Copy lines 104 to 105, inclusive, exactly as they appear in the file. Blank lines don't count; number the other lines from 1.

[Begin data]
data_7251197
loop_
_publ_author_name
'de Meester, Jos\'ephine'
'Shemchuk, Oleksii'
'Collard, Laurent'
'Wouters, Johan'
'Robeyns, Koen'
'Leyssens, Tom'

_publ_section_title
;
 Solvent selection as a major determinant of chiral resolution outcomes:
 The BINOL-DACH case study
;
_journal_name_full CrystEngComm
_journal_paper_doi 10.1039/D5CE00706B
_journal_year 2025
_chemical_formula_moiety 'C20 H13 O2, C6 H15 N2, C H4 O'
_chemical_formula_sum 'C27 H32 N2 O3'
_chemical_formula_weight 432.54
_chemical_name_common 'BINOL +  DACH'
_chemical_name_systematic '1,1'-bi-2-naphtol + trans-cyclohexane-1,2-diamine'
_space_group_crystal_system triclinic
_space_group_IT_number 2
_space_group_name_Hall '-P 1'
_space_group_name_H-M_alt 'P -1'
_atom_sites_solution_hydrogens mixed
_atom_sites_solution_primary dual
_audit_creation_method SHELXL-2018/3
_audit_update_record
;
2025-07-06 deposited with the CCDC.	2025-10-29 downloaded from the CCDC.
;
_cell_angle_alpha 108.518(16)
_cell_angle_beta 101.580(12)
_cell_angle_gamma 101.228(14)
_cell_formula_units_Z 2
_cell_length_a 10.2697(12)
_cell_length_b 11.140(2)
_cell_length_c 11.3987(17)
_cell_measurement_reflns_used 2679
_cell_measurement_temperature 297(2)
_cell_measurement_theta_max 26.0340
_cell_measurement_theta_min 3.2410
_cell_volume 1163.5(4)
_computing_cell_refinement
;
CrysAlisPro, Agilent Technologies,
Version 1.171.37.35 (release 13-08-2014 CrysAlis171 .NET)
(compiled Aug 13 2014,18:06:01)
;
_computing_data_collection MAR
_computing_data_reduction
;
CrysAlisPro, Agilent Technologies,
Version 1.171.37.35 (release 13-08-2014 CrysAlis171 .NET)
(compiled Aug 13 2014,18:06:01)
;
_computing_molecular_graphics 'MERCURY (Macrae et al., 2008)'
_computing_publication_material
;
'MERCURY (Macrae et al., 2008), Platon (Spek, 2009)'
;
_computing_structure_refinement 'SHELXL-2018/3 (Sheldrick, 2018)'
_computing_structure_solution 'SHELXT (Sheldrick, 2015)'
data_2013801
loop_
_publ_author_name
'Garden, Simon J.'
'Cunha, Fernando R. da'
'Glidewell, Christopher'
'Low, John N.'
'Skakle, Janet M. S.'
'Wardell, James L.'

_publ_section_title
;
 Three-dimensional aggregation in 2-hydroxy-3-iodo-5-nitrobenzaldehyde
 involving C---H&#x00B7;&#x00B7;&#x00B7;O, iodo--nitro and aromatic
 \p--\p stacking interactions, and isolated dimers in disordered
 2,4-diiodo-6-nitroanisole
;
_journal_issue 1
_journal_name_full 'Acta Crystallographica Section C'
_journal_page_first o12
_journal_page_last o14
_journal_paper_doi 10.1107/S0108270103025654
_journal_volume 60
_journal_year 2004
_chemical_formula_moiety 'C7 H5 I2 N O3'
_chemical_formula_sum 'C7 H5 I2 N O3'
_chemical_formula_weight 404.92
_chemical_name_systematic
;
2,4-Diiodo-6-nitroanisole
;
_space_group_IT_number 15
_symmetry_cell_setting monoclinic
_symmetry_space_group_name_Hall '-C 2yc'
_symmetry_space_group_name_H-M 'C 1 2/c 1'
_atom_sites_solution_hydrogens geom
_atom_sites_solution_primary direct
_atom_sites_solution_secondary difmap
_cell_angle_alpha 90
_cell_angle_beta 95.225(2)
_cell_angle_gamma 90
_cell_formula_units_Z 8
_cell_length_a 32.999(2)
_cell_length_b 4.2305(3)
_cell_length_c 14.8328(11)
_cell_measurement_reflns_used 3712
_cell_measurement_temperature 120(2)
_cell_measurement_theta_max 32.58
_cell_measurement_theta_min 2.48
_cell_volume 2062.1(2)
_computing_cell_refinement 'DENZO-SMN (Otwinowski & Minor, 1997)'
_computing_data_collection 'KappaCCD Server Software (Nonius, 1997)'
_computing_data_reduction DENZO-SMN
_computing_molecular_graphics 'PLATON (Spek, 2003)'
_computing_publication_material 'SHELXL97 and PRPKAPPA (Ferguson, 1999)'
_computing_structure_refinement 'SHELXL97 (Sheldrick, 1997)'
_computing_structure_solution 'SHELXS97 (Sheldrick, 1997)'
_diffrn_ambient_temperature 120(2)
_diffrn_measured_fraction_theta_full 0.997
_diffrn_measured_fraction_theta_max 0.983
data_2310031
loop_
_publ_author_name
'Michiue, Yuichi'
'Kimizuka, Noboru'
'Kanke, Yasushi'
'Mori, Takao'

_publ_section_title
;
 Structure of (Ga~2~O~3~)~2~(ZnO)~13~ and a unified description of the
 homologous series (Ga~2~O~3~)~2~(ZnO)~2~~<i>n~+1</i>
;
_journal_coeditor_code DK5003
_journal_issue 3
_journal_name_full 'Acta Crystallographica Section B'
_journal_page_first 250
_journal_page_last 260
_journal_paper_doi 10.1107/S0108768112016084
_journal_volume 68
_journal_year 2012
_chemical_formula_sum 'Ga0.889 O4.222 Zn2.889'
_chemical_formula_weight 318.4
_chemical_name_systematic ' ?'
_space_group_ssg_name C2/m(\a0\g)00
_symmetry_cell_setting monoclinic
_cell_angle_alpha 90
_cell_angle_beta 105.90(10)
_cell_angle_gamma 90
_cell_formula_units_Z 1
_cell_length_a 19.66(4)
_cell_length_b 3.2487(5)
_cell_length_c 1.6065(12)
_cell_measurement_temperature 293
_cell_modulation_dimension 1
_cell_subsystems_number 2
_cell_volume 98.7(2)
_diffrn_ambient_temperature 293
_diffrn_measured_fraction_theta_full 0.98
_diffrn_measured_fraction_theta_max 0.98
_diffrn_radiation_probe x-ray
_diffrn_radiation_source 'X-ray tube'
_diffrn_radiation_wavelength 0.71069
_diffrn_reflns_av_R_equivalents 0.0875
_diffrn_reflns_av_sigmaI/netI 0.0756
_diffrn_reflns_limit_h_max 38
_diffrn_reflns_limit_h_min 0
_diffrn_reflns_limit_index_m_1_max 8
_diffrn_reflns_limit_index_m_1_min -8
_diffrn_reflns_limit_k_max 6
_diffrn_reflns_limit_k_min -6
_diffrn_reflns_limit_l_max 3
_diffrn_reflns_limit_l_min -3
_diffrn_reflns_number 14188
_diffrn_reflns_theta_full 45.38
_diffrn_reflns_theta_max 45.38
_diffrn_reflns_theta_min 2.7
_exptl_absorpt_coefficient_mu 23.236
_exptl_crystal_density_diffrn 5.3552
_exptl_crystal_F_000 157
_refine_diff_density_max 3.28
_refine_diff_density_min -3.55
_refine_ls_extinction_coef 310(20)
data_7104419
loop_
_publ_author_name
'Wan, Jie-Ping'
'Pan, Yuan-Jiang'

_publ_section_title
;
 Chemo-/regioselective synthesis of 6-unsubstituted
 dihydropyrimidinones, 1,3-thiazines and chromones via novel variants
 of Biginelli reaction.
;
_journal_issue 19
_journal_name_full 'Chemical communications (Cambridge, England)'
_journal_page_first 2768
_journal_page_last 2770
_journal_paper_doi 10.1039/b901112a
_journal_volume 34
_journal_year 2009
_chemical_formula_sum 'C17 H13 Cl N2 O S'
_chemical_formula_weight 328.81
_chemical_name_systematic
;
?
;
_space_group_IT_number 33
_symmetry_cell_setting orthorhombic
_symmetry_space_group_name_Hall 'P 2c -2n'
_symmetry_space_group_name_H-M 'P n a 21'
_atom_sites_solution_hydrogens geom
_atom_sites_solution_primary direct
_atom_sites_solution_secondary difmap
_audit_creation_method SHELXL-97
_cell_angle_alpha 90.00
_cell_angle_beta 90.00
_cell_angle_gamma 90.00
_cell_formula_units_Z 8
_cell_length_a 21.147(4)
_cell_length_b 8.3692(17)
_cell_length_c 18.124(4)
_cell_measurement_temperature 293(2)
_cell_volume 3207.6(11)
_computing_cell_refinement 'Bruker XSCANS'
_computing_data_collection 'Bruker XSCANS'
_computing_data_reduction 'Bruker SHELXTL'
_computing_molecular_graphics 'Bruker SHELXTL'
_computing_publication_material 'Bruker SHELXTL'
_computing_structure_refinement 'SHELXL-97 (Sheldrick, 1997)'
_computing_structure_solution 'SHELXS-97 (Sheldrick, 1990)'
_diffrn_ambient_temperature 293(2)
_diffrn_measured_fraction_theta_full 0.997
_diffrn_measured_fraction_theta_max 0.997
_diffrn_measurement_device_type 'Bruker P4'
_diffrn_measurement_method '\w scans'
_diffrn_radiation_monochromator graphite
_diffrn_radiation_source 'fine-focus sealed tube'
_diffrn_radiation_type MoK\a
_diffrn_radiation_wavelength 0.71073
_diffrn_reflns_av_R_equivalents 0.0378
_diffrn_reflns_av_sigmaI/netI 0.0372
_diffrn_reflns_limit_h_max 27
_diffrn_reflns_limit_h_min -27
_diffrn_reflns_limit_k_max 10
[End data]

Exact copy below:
_cell_angle_beta 95.225(2)
_cell_angle_gamma 90